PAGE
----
The nation is numb and in shock once again at another senseless and cowardly act of violence that has occurred. Early Wednesday morning, in Moneta, Virginia, a disgruntled man cold bloodily gunned down on live TV two unsuspecting news journalists. Such evil we cannot comprehend. It leaves us numb, in tears, shakihopeng our heads, and with questions that can’t be answered. What in the name of all that is morally good would cause someone to commit such inhuman violence on innocent victims? What is to be our response when such brutal acts shake the very foundation of our Christian faith in a loving God?

I certainly don’t claim to have many answers in the face of such tragedy, but if I might I would like to offer some reflections from a biblical and pastoral perspective. In the midst of such awful tragedy the question of “Why” can never be answered and will drive us to spiritual exhaustion. However, when our minds want to ponder “Why” we must turn our attention to the “WHO” in the midst of our “Whys.” Who are we to turn to is our quest, not necessarily for answers, but for strength and comfort in the darkness of our unanswerable questions?

Man was created with the capacity to make choices, and our fellowman can make choices that at times seem to be those of angels and at other times choices that are demonic. Our capacity to choose is both individualistic and corporate and affects one another for evil and good. Sadly, too often our sinful, selfish, and godless choices and behavior are like ripples in the water affecting those within its boundaries. What are we to do, where are we to turn when the ripples of evil splash upon us?

The foundation of the Christian faith rests upon Jesus Christ in whom God has acted in history when He clothed Himself in human flesh as a Babe at Bethlehem and walked upon the earth. That God has acted continued in Christ’s cross and His resurrection, and because of His victory over death He has promised to abide with us forever. As man our God has wept through human eyes, as God He a seeks to lift us out of our sin and suffering, rather that suffering be the result of our own bad choices or as the result of the evil and violent behavior of others. As Christ wept with Mary and Martha at the death of their brother Lazarus, so He weeps with us over the consequences that sin, whether it be ours or someone else’s, can bring into our lives.

We must not forget that Jesus Christ bore in His physical body, as He hung on the cross, the very worst evil that mankind could inflict. Yet in the midst of the darkness of the worst of evil which Christ experienced He was victorious, and in His victory He provided for us Light in the midst of our darkness, comfort in the midst of our pain, and hope in the midst of what appears hopelessness and senselessness.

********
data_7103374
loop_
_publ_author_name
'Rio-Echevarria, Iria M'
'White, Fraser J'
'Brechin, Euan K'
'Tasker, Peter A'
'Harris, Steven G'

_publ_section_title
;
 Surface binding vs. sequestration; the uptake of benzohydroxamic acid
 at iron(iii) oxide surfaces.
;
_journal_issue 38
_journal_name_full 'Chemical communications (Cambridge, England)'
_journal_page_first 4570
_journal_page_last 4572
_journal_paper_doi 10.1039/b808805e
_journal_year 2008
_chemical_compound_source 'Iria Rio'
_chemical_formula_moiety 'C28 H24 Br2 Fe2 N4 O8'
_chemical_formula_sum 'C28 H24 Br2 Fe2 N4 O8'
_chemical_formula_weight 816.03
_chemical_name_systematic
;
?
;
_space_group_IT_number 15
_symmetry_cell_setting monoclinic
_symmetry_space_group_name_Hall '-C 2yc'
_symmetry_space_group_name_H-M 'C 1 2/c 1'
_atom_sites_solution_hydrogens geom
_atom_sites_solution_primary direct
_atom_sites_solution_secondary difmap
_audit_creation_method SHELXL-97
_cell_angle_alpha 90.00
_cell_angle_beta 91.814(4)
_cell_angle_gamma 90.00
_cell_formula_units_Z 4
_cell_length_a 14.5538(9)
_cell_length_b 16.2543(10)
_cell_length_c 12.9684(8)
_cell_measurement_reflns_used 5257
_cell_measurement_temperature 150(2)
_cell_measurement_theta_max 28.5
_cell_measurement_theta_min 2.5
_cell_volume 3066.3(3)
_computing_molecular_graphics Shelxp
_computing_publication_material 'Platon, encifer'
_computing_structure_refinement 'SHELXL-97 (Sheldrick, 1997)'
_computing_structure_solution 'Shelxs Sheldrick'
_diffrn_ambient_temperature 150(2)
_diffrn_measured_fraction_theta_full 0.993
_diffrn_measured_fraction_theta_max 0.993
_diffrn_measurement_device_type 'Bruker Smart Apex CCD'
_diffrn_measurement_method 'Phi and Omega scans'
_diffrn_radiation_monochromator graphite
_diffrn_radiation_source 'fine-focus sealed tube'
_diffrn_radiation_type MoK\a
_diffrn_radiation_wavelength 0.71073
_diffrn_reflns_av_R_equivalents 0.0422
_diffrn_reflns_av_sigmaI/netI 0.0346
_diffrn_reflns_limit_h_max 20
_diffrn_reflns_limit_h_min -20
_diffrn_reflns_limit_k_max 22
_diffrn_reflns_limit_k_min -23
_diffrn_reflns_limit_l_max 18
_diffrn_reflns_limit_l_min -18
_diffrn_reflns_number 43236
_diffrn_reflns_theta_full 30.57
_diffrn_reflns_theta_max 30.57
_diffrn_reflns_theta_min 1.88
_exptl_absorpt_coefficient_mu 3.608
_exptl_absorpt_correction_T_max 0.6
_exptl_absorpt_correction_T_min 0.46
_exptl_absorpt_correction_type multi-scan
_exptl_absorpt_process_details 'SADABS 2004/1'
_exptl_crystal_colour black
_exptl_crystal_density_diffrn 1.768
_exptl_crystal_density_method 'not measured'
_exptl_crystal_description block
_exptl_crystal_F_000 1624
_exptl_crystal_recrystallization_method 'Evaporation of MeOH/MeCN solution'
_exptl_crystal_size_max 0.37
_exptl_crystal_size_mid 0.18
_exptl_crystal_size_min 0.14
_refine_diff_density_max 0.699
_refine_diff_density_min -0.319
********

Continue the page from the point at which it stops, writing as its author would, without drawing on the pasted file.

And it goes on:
We must not forget that because of God’s suffering with Christ on the cross, as He tasted the evil and sin of all mankind, and His triumph over it all that we gain the assurance that God can and will be with us in our suffering and pain. God, who in Christ on the cross was the greatest sufferer of all, is the assurance we will ultimately obtain victory even though tears may temporarily fill our eyes.

P.T. Forsyth has written, “God is able to empathize with all human suffering because He has, in the event of the Cross, experienced the height of suffering…God spared not His own Son from suffering, and in the midst of suffering rose above it; then even in the most dreadful things that man can produce He bids us to follow Him in our sufferings so that His victory might be actualized in us.”

C.A Dinsmore writes, “There was a cross in the heart of God before there was one planted on the green hill outside of Jerusalem. And now that the cross of wood has been taken down, the one in the heart of God abides, and it will remain so long as there is one sinful soul for whom to suffer.”

In the midst of our heart-felt sobs and tears, if we listen closely we can hear the comforting voice our Savior saying, “I understand, for I, too, have suffered and am touched with the suffering and pain that touches you.” Our Christ is not indifferent, He is the Chief sufferer and giver, He is one who has paid the greatest price to secure for us atonement and the comfort that God is with us in our suffering. Forsyth says, “On the cross of God’s incomparable suffering is that it provides us with a concrete model of faith to emulate in our times of suffering: that of the crucified Christ.”

We may never logically understand the suffering that touches us and those we love, but we with the conviction of faith understand that what Christ did on the cross He did for us all. On the cross he took our sin, our heartache, our brokenness, our grief, and our questions; and with a holy love that can’t be intellectually grasped but can be experienced, He entered into a realm of suffering that is beyond our comprehension that we might know His abiding presence in every circumstance and situation of our lives.

Only a few months away from the celebration of the Christmas season, its message being that God in Christ has walked among us in human flesh and as a result He is able to be present in our every situation – both good and bad. Found in the One who was born at Bethlehem is the One who seeks to be born in the “everyday” of our lives.

That Christ lives means we are not alone in our suffering, He is with us. While the world can be cruel, evil, bring us sorrow, and leave us with many unanswered questions, we must remember that in Christ we find comfort, hope and His presence that enables us to continue on in faith as we wait for that Day when He makes all things new and dries every tear from our eyes.


Dr. Dan

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